The coordinate acceleration of anything in its own rest frame is always 0 as described above. If that object is accelerating relative to an inertial coordinate system then the object's rest frame is non-inerital and the proper acceleration of that object will be non-zero.
    Last edited: Jun 29, 2008
  8. Jun 29, 2008 #7
    If you are sitting in your living room and holding an accelerometer in your hand it would indicate you are accelerating, confirming the acceleration detected by the natural accelerometer built into your butt and this indicated acceleration would be no different to what would be observered if you were in a rocket that is really accelerating at 1g. This is called proper acceleration.

    An inertial observer watching the rocket accelerating would say the coordinate acceleration gets less over time while the onboard observer says the proper acceleration is constant. To the inertial observer it looks very much like the inertial mass of the rocket is increasing with velocity and gets progressively harder to accelerate.

    A ninja observer falling from the ceiling of your living room is also an inertial observer and would consider himself to be stationary and would see you (and the floor) as accelerating up towards him. From his point of view your linear velocity really is increasing while you consider yourself to stationary in your living room chair.
  9. Jun 29, 2008 #8

    The link I gave to the Baez FAQ includes some calculations for the use of fuel in the relativistic rocket. You really should have a look at it. It is a useful resource. http://math.ucr.edu/home/baez/physics/Relativity/SR/rocket.html
  10. Jun 29, 2008 #9
    Learned something new. Thank you.

    I had already got some feeling that there are some missing concepts in my understanding of physics. But didn't know the right word to differentiate between the two kind of acceleration.

    I had saved the page before I replied. I will study it in detail later. The page is really helpful, I noticed there are some fatal mistakes in my calculation, after browsing it.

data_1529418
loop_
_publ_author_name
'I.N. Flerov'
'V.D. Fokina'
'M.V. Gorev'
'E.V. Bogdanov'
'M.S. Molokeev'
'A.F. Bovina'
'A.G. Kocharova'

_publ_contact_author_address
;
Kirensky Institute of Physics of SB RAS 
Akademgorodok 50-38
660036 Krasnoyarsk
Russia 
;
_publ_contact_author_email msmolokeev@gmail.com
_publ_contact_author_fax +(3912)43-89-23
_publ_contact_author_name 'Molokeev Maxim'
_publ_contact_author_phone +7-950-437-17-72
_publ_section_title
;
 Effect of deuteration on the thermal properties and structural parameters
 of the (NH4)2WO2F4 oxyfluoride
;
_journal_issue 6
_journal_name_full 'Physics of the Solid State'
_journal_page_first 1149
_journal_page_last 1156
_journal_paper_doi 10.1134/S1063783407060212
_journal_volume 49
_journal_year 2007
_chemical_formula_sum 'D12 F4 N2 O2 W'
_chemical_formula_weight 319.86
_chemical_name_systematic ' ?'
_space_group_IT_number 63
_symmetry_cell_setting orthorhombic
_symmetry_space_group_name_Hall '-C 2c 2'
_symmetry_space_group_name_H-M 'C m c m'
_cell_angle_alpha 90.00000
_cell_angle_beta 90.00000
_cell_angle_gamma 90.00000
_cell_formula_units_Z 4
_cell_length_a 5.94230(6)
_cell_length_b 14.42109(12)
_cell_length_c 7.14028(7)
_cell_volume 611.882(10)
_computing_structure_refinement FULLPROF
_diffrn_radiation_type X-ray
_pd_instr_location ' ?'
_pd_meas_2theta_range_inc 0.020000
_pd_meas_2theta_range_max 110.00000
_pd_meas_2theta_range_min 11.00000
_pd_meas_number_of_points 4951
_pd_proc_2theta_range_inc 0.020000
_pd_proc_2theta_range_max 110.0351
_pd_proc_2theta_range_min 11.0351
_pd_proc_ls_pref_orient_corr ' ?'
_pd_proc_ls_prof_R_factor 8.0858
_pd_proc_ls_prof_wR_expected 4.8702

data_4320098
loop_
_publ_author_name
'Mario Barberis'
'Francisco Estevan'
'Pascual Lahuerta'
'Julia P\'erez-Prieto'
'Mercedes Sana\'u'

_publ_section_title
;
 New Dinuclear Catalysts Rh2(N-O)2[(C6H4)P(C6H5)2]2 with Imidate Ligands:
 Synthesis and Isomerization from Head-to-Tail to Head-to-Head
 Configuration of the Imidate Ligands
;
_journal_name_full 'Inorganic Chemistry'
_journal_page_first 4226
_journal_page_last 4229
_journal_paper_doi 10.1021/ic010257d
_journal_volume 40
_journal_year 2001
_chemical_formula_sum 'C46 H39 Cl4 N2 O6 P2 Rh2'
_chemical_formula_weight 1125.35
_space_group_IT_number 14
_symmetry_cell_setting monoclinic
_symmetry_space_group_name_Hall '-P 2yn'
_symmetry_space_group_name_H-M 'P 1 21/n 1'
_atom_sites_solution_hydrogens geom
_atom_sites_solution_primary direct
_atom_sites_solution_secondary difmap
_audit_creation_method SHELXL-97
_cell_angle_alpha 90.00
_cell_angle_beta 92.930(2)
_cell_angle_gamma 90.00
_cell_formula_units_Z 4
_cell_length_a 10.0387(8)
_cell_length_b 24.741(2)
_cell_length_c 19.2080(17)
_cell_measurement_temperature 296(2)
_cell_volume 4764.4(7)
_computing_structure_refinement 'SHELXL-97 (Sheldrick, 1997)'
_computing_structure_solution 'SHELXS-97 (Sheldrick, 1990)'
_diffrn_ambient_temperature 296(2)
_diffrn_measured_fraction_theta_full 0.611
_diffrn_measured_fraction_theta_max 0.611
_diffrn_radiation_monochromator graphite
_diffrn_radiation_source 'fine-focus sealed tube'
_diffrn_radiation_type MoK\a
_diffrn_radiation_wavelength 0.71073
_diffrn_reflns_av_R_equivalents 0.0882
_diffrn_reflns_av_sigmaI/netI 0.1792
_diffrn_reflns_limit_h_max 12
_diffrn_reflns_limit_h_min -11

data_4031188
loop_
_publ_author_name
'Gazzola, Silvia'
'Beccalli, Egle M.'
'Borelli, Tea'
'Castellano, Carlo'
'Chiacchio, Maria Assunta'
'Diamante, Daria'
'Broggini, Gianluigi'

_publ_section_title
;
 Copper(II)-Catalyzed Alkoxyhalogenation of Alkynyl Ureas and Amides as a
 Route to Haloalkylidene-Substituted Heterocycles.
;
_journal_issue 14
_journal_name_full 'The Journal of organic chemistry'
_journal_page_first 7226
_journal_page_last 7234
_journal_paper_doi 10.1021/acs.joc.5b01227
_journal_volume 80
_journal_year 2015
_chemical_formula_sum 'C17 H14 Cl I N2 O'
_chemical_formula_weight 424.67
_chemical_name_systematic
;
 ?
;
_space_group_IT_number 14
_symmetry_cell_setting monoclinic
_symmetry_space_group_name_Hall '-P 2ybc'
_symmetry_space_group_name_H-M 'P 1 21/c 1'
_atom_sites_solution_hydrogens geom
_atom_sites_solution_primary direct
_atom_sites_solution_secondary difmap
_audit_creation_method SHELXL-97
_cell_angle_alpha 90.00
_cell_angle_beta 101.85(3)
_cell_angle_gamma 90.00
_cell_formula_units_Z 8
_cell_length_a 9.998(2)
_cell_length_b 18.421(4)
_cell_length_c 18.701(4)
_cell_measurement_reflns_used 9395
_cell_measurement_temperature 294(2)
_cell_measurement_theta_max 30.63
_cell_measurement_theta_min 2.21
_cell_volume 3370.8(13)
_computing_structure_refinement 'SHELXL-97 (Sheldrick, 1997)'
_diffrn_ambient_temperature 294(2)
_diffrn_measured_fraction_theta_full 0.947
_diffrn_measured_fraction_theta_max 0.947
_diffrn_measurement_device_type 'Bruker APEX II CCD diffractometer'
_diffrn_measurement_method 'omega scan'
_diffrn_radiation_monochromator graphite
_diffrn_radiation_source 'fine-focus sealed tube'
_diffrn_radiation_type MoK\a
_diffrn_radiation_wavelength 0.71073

First, I will have to address the preservation of momentum in both my model and my program.

    Understood, I will surely differentiate between the proper-acceleration and coordinate-acceleration.

    Thank you for everyone's help.
  11. Jun 29, 2008 #10
    Of course we are accelerating, what else is that pressure on our behinds when we sit on our chairs reading this forum? If we were not acclerating we would be in free fall.

    Any object in space is either in free fall or accelerating and this state does not depend on the chosen coordinate system.
  12. Jun 29, 2008 #11


    Staff: Mentor

    Glad I could help!

    There is a lot of stuff in relativity where either two distinct concepts (like space and time) get unified into one overall concept (spacetime), or that you have to specify what "flavor" of a concept you are using (like proper time and coordinate time) when there is only one version in classical physics (time). Don't worry too much, just be aware that you will see such things all over as you learn relativity.
  13. Jun 29, 2008 #12


    Staff: Mentor

    Hi Jennifer, you are talking about proper acceleration, Pete was talking about coordinate acceleration. You are both right, just talking about different things.